Before there was the welfare state there was the workhouse. Those who could not support themselves by working for a wage were more or less kept alive in this most grim of institutions.
Orphans were put to work and fed on a diet of gruel. Whole families were split up and treated with the greatest cruelty and indignity. Charles Dickens wrote his story of Oliver Twist in 1837, three years after the introduction of the Poor Law that set up the workhouses.
The opening chapters of the book, set in a workhouse, are some of the most damning ever written in literature about a state institution. Dickens describes a regime of hunger, cruel physical punishment and grotesque hypocrisy from those who run the workhouse.
Oliver’s fame is that he is the workhouse boy who asks for more—another bowl of gruel. He runs away to London, where he falls among thieves until eventually finding a home and happiness with a wealthy benefactor.
As many people know Oliver’s story from film and TV versions as have read the original book. Roman Polanski’s film is the latest of these adaptations. It departs from the original quite significantly by removing the storyline about Oliver’s mother, with whose family the boy is eventually reunited.
In doing so Polanski removes some of the incredible coincidences which mark the original story. He also makes Oliver into a much more likeable character by portraying him as more feisty and less tearful than he is in the book.
But while these parts of the book are dispensed with, the film remains true to the book in two essentials—its hatred and ridicule of authority and its portrayal of the tremendous characters created by Dickens.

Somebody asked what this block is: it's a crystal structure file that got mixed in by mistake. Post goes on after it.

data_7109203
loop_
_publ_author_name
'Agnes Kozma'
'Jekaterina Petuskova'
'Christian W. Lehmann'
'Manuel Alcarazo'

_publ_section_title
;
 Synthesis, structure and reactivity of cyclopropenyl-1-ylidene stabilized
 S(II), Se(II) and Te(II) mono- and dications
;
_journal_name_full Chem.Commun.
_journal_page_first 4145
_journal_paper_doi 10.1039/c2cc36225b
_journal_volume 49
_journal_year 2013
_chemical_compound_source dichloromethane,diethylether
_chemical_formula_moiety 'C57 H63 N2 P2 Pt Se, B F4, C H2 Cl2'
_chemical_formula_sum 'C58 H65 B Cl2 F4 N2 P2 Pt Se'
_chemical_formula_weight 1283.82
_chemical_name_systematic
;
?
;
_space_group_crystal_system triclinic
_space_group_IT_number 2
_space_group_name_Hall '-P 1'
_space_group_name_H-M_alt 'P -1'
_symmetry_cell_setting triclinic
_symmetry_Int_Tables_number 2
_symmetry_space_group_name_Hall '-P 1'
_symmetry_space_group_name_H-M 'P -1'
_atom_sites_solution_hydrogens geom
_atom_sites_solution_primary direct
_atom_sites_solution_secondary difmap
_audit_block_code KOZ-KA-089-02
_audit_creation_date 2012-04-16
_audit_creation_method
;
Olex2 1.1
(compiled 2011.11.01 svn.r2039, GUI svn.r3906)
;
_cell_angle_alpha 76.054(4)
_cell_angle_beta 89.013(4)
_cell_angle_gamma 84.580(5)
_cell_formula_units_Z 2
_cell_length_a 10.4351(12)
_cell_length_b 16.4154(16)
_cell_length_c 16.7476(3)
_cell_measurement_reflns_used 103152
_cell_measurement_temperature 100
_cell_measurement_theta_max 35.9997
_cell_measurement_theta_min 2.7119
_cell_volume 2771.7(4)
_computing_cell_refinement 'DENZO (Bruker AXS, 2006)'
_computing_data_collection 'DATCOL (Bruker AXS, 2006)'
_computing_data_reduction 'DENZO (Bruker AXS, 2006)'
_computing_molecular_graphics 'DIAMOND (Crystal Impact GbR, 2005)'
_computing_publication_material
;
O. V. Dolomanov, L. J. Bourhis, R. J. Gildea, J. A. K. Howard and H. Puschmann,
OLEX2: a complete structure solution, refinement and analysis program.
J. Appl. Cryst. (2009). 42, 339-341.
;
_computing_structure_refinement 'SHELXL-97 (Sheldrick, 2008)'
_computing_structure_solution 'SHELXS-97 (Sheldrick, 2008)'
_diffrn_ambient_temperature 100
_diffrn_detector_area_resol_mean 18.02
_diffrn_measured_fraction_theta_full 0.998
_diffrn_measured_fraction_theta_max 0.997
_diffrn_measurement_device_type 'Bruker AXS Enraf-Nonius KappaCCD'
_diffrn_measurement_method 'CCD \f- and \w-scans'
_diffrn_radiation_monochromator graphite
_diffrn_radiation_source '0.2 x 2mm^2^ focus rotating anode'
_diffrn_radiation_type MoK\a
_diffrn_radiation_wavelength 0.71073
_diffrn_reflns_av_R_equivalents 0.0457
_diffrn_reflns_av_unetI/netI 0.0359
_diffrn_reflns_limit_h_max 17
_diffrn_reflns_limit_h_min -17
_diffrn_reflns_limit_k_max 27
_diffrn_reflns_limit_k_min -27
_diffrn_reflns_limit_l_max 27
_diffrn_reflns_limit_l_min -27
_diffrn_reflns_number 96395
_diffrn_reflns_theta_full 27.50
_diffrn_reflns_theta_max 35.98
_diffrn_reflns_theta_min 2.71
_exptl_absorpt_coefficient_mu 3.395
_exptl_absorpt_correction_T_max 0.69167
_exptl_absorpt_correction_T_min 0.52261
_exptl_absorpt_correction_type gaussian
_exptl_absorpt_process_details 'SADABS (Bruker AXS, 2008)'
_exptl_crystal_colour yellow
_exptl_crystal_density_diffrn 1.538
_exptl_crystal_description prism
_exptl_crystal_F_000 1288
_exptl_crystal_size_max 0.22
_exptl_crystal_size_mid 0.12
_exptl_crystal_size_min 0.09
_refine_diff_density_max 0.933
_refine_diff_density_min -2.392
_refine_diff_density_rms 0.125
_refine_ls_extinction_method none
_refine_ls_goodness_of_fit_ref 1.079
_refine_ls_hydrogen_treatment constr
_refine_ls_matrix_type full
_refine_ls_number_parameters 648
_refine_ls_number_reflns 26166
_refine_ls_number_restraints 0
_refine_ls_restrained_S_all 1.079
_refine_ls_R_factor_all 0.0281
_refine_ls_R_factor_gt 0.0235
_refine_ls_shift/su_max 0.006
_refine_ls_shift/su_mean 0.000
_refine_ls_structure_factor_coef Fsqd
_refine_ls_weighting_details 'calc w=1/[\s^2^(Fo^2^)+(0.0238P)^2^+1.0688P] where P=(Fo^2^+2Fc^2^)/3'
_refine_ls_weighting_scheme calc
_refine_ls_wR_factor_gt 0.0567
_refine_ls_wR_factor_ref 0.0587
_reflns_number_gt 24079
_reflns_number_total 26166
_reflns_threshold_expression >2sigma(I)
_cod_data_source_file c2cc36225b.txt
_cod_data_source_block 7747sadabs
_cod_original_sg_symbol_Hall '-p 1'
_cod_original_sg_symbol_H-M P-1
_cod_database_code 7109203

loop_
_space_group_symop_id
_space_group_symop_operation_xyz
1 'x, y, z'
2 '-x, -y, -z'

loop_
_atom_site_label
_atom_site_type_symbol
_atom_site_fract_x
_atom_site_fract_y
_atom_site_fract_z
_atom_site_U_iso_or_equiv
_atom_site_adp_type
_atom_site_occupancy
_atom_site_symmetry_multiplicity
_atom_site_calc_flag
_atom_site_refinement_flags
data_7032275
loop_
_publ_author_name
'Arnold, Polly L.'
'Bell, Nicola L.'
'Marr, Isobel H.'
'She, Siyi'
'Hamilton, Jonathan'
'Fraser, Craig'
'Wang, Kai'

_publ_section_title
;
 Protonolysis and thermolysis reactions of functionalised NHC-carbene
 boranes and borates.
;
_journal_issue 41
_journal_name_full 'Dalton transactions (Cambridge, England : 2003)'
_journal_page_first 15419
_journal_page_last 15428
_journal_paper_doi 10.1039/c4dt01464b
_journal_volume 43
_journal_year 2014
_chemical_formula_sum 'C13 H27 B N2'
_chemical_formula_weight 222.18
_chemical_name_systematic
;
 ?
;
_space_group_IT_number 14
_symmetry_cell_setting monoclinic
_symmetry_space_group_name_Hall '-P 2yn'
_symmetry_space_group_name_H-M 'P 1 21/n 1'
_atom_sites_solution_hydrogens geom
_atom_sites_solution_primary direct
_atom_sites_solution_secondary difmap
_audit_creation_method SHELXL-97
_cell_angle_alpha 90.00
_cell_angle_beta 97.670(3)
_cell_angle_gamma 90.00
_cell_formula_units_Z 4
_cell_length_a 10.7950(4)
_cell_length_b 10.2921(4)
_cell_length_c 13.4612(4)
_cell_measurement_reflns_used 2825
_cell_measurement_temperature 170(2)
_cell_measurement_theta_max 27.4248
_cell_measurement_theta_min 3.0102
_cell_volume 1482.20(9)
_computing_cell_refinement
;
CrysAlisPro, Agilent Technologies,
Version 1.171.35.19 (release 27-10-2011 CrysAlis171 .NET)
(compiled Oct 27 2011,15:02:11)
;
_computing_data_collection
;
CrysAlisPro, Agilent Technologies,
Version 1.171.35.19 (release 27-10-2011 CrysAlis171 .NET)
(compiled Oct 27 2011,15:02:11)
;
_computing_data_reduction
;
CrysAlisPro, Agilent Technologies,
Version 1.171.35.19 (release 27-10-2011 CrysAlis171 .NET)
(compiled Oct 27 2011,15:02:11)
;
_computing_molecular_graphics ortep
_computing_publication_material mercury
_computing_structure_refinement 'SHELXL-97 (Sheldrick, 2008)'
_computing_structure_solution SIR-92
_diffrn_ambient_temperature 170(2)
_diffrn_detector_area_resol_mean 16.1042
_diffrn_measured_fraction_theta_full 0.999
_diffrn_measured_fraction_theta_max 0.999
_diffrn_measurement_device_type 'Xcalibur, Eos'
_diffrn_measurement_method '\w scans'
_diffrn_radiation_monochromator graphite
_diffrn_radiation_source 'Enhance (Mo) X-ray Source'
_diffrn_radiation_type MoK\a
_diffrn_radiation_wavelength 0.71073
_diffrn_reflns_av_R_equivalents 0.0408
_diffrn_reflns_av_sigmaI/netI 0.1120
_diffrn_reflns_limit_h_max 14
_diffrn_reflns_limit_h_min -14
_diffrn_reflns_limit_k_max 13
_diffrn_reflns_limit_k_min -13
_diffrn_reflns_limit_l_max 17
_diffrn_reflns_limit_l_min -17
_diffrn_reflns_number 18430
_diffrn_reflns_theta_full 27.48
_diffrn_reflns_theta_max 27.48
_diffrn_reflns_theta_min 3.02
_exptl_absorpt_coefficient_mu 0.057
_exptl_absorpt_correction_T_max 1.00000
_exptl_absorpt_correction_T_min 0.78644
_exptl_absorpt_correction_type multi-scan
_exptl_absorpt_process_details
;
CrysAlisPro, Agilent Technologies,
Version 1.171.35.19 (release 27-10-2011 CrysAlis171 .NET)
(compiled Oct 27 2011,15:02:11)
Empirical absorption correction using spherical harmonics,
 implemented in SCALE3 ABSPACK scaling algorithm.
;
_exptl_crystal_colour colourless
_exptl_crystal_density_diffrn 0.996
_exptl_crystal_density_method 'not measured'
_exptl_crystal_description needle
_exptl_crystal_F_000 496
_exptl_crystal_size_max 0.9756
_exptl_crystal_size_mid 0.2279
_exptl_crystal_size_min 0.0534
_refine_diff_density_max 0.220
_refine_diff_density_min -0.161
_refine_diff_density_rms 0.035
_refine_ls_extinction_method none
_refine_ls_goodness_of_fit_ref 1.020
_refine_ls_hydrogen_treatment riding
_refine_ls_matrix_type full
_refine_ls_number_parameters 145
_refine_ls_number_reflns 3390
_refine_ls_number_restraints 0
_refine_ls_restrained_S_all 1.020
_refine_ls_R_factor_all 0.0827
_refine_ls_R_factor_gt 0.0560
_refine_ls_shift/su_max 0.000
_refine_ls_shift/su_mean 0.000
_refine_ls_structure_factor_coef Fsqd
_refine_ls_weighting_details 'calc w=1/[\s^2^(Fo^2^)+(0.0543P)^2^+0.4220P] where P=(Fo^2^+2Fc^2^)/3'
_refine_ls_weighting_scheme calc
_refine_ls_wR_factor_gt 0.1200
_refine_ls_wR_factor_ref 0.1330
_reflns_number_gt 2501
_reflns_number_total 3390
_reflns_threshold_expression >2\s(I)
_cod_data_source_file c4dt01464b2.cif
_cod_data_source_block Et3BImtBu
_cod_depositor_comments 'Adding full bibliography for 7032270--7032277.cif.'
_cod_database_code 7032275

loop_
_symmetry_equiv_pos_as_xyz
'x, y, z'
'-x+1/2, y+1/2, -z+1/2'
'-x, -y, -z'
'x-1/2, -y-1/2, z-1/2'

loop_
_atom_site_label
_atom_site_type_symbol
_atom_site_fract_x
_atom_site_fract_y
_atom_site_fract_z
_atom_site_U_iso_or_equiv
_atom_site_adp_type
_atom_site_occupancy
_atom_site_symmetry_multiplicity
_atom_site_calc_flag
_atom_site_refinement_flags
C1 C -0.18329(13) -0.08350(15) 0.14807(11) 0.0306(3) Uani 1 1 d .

The elements of state authority that Oliver comes into contact with treat him abominably, from the workhouse officials to the magistrates in the police court. Their sanctimoniousness towards the poor is matched only by their own greed.
Polanski shows the workhouse board sitting at a table covered in pies, meat, fruits and wine, recoiling at Oliver asking for more. No wonder even the criminals look more attractive than this bunch.
For Polanski portrays the fence Fagin and his gang of children who steal silk handkerchiefs, pocket watches and wallets in a far more sympathetic light than the authorities.
Polanski had his childhood stolen from him by the horrors of fascism. His mother died in Auschwitz and he was separated from his father for years. Dickens too had his childhood stolen. His father was cast into a debtors’ prison, forcing the young Charles into work at a factory—an experience that marked all of Dickens’s work.
No child should have to suffer as Oliver Twist did, but too many still do. This film, as well as telling a great story, is a reminder of that and a fierce condemnation of those who blame the poor for their own misfortunes.